While Brexit represents uncertainty, we must take comfort in the fact that local authorities here have a broader remit now to co-design and co-deliver public services, through community planning powers, and to manage developments and land use change in places, through spatial planning functions. The significance of these functions are important. They are not static or passive, but exhibit a dynamic and changing morphology with respect to their individual operation and their relationship with one another. Specifically, Northern Ireland is the first jurisdiction in the UK to articulate a statutory link between community plans and local development plans, both aiming to further sustainable development and enhance social, economic and environmental wellbeing.

Both community planning and spatial planning have to deal with, and manage, change in council districts, adopting place-based thinking and approaches to orientate service delivery and spatial development activities towards improving wellbeing outcomes. Arguably, community planning is more concerned with place-shaping, by coordinating what and where services will be delivered, while spatial planning is concerned with place-making, by bringing together and integrating policies that influence spatial and land use changes. These council functions use formal ‘hard spaces’ that are statutorily defined in their separate legislative acts to direct operations. However, what is increasingly becoming apparent in planning systems across Europe is the growth of ‘soft spaces’, operating outside, or parallel to, formal institutional – or ‘hard’ bureaucratic – procedures. The emergence of ‘soft spaces’ represents evidence of moving beyond the rigidities associated with established practices of working to existing political or governmental boundaries. These new arenas offer constructive platforms within which to discuss ‘fuzzy’ administrative boundaries, or territorial borders, and try to bring together stakeholders to explore the ‘real’ issues relevant to local functional geographies.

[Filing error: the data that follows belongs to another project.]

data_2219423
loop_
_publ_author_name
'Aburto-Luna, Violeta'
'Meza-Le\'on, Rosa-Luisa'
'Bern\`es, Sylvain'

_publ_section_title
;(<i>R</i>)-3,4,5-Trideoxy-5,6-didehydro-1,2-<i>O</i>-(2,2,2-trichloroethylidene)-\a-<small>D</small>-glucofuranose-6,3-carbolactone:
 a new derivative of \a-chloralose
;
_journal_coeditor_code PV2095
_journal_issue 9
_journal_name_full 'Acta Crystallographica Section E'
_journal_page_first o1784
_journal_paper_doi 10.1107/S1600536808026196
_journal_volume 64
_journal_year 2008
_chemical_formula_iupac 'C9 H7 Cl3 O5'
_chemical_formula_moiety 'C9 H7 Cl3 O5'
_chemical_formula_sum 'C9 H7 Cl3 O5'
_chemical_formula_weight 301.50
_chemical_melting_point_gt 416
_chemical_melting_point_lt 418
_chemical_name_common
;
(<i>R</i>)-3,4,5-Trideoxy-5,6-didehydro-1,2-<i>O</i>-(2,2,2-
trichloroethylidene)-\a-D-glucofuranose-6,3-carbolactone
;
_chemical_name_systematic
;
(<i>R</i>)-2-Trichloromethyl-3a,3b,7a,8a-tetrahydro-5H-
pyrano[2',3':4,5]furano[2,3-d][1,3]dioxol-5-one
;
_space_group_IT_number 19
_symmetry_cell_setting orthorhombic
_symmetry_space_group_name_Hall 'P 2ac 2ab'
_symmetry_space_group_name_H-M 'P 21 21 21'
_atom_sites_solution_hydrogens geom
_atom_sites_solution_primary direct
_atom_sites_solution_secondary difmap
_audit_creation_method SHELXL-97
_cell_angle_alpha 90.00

“While Brexit represents uncertainty, we must take comfort in the fact that local authorities here have a broader remit now to co-design and co-deliver public services, through community planning powers, and to manage developments and land use change in places, through spatial planning functions.”

Examples of ‘soft spaces’ straddling the Irish border could be existing cross-border networks, such as the North West Regional Cross Border Group, Irish Central Border Area Network (ICBAN), and the East Border Region, which involve local authorities with administrative boundaries along the Irish border. An output from working in ‘soft spaces’ could be the ‘Framework for Cooperation: Spatial Strategies of Northern Ireland and the Republic of Ireland’. Published in 2013 by the (then) Department of Regional Development (Northern Ireland) and the (then) Department of Environment, Heritage and Local Government (Republic of Ireland) it highlights the operational realities of facilitating cross-border planning and governance and asserts a joint commitment to securing cooperative working to avoid “back to back” planning.

Such efforts represent a strong basis on which to further explore how ‘soft spaces’ offer innovative ways to develop creative and integrative arenas that nurture cross-border solutions. We must remember, it is in place, ‘the local’, where people will experience either positive or negative social, economic and environmental wellbeing. I would argue more consideration is needed about how the instruments of planning, across the island of Ireland, including associated ‘soft spaces’, can be positively reworked to response to Brexit challenges, ultimately for safeguarding the unique people-place relationships in this part of the British Isles.

Dr Gavan Rafferty, BA (Hons.), MSc, PhD, Pg Cert HEP, FHEA, MRTPI 
Lecturer in Spatial Planning and Development
Belfast School of Architecture and the Built Environment 
Ulster University